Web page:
Using Frama-C/Jessie with the strict-IEEE float model, we specify bounds on the total error expected from each function. An assertion in the code is inserted in each function, to express the mathematical error, that is without taking rounding in account.

The third function assumes that the argument is given with an already non-null rounding error, and the error on the result is given in terms of this rounding error on input.

#pragma JessieFloatModel(strict) /*@ requires \abs(x) <= 0x1p-5; @ ensures \abs(\result - \cos(x)) <= 0x1p-23; @*/ float my_cos1(float x) { //@ assert \abs(1.0 - x*x*0.5 - \cos(x)) <= 0x1p-24; return 1.0f - x * x * 0.5f; } /*@ requires \abs(x) <= 0x1p-5 @ && \round_error(x) == 0.0; @ ensures \abs(\result - \cos(x)) <= 0x1p-23; @*/ float my_cos2(float x) { float r = 1.0f - x * x * 0.5f; //@ assert \abs(\exact(r) - \cos(x)) <= 0x1p-24; return r; } /*@ requires \abs(\exact(x)) <= 0x1p-5 @ && \round_error(x) <= 0x1p-20; @ ensures \abs(\exact(\result) - \cos(\exact(x))) <= 0x1p-24 @ && \round_error(\result) <= \round_error(x) + 0x3p-24; @*/ float my_cos3(float x) { float r = 1.0f - x * x * 0.5f; //@ assert \abs(\exact(r) - \cos(\exact(x))) <= 0x1p-24; // by interval return r; } /*@ requires \abs(x) <= 0.07 ; @ ensures \abs(\result - \cos(x)) <= 0x1p-20; @*/ float my_cos4(float x) { //@ assert \abs(1.0 - x*x*0.5 - \cos(x)) <= 0x0.Fp-20; return 1.0f - x * x * 0.5f; }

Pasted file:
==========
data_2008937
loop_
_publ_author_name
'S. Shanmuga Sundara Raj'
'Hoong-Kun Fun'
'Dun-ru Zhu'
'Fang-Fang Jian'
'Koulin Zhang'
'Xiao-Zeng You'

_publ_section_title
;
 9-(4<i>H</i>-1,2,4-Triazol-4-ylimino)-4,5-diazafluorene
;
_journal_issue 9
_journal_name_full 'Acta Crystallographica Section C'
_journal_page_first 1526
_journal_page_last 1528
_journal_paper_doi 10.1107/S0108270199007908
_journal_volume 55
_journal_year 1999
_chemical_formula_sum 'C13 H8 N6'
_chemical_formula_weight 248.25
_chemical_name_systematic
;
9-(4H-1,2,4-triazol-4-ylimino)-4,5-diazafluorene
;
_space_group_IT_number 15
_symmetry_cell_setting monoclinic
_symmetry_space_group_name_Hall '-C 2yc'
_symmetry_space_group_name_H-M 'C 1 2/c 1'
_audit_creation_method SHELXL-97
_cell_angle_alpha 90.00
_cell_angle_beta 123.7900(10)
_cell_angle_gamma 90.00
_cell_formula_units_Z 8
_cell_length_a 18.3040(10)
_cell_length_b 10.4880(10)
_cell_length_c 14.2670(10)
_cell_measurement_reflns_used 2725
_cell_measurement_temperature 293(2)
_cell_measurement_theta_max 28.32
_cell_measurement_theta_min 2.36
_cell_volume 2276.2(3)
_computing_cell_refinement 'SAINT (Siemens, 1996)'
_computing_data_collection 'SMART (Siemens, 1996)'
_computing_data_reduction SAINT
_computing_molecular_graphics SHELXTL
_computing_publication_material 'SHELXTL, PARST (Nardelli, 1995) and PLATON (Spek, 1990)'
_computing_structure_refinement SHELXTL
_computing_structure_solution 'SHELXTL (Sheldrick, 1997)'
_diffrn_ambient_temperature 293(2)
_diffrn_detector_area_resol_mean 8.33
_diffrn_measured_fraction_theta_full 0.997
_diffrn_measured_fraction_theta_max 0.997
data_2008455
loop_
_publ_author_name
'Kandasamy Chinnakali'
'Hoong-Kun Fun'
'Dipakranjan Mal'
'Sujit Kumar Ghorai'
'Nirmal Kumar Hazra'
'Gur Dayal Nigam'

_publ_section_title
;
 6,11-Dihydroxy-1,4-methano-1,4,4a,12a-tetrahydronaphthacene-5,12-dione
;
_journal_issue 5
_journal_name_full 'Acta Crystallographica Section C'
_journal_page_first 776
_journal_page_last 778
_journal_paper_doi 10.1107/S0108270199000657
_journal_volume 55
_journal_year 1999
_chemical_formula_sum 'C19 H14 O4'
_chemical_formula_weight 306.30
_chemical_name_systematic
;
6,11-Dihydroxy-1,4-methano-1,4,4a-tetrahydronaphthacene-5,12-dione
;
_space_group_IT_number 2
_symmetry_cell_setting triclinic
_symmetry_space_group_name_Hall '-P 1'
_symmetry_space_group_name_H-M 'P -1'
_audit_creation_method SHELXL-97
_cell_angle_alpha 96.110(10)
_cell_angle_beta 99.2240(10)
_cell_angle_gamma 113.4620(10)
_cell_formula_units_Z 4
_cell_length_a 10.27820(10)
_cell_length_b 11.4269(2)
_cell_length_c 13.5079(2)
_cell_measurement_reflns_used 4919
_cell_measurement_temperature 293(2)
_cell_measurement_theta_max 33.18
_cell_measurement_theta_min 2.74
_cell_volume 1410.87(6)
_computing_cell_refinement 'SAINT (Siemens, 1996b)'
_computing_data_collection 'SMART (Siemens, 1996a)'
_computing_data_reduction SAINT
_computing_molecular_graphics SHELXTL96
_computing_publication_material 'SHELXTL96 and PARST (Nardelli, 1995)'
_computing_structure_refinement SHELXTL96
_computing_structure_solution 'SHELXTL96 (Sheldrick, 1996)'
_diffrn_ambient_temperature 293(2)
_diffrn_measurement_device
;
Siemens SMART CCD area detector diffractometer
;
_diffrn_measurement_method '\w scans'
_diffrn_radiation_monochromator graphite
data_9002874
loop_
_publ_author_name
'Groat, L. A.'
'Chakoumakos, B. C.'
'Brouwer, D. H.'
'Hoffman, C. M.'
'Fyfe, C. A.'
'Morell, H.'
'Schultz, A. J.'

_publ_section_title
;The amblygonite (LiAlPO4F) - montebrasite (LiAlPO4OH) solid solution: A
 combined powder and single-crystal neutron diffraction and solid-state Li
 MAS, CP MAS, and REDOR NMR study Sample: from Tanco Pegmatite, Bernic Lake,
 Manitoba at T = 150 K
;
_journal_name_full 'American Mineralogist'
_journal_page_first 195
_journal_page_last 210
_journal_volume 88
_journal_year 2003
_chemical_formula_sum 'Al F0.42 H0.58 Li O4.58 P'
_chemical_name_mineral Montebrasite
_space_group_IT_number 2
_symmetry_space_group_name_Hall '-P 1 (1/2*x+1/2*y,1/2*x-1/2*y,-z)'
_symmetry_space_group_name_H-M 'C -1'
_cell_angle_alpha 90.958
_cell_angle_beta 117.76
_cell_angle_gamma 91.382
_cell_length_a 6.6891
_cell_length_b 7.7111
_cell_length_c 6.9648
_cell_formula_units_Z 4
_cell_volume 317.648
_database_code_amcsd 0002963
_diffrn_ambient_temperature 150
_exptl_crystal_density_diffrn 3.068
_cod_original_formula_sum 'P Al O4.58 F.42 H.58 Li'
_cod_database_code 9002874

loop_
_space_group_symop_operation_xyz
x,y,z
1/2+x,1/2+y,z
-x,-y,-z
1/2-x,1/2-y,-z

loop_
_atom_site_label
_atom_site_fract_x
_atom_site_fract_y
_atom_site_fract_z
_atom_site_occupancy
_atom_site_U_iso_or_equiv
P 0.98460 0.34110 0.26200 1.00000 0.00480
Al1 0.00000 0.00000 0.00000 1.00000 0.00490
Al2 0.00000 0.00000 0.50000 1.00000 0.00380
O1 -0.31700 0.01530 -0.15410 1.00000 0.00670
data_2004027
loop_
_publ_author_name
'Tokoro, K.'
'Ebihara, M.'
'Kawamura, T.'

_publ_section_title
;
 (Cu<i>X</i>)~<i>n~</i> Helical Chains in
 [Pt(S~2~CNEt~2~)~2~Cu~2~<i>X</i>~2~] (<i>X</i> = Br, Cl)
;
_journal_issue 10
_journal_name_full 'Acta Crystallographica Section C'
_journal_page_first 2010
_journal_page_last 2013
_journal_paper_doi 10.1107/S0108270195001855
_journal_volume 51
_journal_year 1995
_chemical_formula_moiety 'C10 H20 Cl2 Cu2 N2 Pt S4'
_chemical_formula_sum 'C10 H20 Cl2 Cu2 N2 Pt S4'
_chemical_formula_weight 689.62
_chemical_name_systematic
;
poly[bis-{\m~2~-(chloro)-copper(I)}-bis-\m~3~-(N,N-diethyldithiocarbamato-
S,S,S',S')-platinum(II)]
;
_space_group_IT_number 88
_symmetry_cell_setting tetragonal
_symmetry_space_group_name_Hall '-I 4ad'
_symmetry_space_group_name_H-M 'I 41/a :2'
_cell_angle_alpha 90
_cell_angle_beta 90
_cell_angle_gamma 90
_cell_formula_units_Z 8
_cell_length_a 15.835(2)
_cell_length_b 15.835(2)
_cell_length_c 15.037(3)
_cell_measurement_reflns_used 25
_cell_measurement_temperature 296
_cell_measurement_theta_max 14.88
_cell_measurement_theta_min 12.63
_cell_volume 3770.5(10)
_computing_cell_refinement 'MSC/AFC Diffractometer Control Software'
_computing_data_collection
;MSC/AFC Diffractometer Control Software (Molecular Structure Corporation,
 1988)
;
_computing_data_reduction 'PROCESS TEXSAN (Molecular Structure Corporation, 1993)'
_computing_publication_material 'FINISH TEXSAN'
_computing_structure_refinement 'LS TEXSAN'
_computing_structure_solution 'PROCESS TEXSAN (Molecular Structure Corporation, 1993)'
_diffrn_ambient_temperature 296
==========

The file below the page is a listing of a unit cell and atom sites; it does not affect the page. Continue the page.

This is proved by a combination of automated provers (SMT solvers and Gappa) and the Coq proof assistant.

The following screenshot shows that SMT solvers and Gappa verify all
verification conditions except the mathematical method errors. The latter
are verified inside Coq using the `interval`

tactic, shown
on the second screenshot below.

Coqide screenshot of proof of first verification condition: